9. Martin Griffin, “Early Catholics of Bucks County”, Papers read before the Bucks County Historical Society. Also Minutes of the Board of Property, series 2.

Laying out the countryside

William Penn had definite ideas for how Philadelphia should look. He also knew how his countryside should look. Instead of scattered farms on widely separated plots, he wanted the people grouped together into communities, for “Society, assistance, Busy Commerce, Instruction of Youth, Government of Peoples manners, Conveniency of Religious Assembing, Encouragement of Mechanicks, distinct and beaten roads”. 1

Penn specified one way to accomplish this.  “We have another Method … “Five hundred acres are allotted for the Village, which among ten families, comes to fifty acres each. This lies square, and on the outside of the Square stand the houses, with their fifty acres running back, where ends meeting make the Centre of the 500 acres as they are to the whole. Before the doors of the Houses lies the High way, and cross it, every man’s 450 acres of Land that makes up his complement of 500, so that the Conveniency of neighborhood is made agreeable with that of the Land.” 2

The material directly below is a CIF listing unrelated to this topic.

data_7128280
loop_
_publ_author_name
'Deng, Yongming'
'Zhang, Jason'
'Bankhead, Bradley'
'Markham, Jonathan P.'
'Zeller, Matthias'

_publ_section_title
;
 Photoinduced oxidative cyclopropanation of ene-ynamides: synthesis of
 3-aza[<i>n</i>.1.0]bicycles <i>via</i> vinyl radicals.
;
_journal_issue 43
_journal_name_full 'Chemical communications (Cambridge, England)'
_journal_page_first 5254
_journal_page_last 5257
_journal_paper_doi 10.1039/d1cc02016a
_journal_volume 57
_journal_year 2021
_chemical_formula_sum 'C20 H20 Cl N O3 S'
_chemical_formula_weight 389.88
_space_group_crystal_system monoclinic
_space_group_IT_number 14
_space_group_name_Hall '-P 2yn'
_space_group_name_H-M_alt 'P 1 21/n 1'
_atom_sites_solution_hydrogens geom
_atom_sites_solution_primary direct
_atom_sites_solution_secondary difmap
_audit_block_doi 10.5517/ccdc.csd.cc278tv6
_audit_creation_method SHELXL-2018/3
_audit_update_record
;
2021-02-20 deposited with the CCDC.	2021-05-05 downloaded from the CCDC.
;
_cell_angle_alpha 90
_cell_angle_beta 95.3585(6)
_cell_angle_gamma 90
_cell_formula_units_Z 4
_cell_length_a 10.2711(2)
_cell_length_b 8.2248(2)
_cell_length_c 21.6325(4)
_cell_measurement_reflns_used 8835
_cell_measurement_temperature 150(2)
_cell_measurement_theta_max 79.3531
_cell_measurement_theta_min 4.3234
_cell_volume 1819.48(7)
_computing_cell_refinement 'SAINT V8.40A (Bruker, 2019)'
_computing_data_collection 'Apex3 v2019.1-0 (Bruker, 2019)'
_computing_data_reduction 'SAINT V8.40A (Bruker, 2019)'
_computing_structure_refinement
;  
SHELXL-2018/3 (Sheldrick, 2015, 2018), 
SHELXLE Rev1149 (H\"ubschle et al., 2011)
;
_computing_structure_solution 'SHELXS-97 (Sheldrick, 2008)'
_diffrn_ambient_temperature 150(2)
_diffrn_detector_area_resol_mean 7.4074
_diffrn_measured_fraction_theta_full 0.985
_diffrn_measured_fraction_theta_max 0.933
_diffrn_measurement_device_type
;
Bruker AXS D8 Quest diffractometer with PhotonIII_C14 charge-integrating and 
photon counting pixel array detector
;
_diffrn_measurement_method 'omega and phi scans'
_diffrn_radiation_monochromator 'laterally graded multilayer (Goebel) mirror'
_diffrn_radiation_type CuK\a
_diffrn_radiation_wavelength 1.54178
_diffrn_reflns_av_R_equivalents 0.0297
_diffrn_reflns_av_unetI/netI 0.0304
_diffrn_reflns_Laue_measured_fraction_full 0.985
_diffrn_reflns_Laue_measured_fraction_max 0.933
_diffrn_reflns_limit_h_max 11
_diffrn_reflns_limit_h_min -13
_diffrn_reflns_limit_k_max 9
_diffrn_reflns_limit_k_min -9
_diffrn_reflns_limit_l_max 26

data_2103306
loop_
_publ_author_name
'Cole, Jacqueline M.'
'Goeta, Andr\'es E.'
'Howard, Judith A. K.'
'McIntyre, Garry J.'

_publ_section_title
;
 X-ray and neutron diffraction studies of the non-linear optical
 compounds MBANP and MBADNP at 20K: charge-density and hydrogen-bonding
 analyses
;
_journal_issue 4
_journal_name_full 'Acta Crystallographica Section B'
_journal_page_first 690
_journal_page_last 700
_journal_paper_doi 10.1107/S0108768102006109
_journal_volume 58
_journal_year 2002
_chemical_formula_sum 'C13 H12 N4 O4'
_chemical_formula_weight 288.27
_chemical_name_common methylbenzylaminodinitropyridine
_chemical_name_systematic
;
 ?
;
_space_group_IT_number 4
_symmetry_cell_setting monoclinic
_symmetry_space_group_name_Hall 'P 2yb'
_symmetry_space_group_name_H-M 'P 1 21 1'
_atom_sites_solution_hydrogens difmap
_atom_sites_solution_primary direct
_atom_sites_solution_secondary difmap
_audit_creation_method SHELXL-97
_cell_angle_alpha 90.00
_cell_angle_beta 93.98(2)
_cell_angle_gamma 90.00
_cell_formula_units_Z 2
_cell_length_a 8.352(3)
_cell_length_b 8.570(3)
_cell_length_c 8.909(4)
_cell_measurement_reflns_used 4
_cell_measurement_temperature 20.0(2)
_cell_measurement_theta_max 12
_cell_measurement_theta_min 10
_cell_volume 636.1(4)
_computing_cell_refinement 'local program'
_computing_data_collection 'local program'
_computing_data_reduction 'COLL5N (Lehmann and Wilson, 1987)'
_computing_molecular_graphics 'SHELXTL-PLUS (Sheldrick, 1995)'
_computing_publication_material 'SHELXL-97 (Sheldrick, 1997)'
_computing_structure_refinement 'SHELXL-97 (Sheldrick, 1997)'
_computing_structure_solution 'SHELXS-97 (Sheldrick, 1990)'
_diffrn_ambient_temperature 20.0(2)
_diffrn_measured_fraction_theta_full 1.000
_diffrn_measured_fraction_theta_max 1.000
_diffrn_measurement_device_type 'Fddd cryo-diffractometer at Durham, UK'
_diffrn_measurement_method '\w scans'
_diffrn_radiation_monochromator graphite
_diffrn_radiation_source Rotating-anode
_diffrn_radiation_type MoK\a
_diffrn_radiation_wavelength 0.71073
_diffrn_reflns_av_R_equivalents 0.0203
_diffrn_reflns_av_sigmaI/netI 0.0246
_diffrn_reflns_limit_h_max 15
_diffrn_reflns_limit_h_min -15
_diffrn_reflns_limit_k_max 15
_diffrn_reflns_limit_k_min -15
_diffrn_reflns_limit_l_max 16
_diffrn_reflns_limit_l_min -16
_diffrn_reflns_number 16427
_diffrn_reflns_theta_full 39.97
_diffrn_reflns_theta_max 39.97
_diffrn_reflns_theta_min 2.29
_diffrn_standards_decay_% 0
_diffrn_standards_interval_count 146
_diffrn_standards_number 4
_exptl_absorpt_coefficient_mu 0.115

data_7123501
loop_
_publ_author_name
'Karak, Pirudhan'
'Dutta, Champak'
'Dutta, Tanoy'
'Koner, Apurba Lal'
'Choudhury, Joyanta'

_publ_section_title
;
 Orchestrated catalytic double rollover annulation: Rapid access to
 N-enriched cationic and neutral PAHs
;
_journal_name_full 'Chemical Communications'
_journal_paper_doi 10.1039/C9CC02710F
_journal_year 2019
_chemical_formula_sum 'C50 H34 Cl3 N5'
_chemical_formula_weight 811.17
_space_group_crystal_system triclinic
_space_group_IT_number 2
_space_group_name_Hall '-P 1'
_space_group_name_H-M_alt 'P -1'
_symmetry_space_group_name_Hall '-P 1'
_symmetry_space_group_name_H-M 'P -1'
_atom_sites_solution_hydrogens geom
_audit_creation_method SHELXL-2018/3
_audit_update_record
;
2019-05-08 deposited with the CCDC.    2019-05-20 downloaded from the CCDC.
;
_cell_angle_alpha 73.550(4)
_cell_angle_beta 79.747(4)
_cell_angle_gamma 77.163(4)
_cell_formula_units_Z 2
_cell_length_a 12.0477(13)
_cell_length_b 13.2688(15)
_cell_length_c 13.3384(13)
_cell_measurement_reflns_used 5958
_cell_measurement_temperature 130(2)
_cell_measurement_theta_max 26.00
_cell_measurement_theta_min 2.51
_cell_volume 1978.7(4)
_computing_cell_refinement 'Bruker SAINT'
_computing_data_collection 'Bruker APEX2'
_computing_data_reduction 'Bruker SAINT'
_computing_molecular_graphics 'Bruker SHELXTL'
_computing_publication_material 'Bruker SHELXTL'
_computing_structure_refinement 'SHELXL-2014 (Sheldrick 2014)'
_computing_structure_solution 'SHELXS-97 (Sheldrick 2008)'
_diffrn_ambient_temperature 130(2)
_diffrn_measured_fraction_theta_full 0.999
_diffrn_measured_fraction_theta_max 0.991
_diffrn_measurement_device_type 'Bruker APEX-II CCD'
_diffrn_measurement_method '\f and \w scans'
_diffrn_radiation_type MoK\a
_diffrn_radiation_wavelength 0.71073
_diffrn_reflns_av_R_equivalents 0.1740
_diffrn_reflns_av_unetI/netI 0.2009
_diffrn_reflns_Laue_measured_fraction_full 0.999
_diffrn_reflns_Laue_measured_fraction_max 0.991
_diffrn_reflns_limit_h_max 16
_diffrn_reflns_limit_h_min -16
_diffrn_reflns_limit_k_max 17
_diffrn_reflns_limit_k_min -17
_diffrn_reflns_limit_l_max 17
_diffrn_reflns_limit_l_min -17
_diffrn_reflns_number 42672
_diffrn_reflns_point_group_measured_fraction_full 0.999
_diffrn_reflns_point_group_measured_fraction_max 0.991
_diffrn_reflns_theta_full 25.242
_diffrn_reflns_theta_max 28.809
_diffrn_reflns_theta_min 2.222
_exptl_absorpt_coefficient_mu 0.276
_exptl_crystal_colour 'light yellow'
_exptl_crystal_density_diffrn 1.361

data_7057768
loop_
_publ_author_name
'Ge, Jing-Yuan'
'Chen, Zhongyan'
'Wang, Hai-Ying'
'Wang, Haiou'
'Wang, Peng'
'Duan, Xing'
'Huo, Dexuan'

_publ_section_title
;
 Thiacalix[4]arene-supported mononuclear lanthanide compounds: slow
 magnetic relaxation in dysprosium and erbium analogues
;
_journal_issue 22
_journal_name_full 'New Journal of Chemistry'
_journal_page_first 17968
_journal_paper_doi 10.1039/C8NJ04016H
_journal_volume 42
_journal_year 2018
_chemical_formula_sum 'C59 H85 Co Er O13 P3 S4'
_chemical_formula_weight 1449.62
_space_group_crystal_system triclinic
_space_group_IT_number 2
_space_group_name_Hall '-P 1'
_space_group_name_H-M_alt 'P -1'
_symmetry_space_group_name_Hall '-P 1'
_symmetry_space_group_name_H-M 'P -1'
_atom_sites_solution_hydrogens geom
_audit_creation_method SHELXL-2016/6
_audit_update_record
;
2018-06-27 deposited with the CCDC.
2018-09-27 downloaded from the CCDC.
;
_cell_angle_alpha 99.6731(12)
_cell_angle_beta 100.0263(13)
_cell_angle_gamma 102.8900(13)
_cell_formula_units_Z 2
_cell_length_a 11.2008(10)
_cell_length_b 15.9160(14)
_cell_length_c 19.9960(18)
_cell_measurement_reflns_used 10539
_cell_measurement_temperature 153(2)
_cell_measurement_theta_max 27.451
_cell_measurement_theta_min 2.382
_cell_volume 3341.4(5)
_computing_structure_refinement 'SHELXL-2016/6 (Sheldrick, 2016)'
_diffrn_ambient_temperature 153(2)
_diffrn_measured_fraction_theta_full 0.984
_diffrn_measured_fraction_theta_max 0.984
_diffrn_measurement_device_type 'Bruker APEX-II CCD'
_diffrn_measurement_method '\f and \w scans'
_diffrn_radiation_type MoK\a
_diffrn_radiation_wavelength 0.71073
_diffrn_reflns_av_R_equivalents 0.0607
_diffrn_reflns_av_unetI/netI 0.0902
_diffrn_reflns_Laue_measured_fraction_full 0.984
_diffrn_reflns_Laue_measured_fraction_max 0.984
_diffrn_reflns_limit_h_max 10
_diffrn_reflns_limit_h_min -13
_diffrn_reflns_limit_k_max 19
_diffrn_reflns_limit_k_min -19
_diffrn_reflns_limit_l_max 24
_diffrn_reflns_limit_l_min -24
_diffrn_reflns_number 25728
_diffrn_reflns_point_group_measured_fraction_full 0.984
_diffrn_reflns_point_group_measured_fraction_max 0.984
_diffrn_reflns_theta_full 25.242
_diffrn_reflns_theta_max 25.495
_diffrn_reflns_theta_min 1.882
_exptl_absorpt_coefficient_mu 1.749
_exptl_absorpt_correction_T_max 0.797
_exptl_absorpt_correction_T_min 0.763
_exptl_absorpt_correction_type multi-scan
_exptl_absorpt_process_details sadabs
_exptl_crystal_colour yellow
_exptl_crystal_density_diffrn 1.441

This is not very clear, but the idea might be something like the layout of Newtown township in Bucks County.

Newtown in sepia

You see the plots radiating out from the center. You also see that the neat geometry that Penn imagined was interrupted by the natural geography, in this case Neshaminy Creek. Other factors could also interfere with the idea of neat rectangles. The townships along the Delaware River had tracts that were particularly long and skinny, to give more settlers access to the valuable river frontage. Germantown grew up as a linear village, strung out along an existing road. 3 Some land in Chester and Philadelphia Counties had to accommodate existing rights of the Swedes, whose lands were sometimes irregular in shape.

The three counties — Philadelphia, Chester and Bucks– were laid out early, although their precise boundaries were not specified at first. Some of the townships were laid out and named early as well, especially those in the southern part of each county, where settlement was densest. Penn wanted a one-tenth share in each township reserved for him, but Holme admitted to Penn that he had neglected this under pressure from settlers who wanted the land.